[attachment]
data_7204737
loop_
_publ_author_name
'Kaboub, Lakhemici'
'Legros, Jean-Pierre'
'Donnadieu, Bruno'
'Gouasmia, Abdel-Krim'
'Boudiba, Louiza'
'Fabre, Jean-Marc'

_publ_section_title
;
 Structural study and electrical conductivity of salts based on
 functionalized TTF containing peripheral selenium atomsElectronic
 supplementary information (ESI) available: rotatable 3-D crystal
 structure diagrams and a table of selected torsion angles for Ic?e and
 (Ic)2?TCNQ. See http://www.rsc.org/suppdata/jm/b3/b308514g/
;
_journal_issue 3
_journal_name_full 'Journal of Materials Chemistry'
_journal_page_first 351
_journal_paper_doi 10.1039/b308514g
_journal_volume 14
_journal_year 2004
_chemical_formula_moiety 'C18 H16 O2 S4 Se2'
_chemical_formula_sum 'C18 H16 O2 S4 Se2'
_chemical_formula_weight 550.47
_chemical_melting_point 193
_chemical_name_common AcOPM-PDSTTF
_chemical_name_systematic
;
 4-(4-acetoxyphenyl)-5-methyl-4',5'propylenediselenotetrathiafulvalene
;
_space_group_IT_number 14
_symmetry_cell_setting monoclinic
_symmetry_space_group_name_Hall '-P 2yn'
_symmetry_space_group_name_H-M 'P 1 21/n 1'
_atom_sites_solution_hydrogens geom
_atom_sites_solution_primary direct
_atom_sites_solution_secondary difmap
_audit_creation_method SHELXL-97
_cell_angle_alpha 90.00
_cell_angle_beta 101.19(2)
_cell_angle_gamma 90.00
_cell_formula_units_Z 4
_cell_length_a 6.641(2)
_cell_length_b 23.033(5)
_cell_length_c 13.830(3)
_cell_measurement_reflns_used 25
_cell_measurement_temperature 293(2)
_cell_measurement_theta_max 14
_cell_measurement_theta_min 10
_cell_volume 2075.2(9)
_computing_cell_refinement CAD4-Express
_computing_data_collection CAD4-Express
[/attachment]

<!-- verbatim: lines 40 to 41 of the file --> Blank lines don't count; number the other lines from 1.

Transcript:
_audit_creation_method SHELXL-97
_cell_angle_alpha 90.00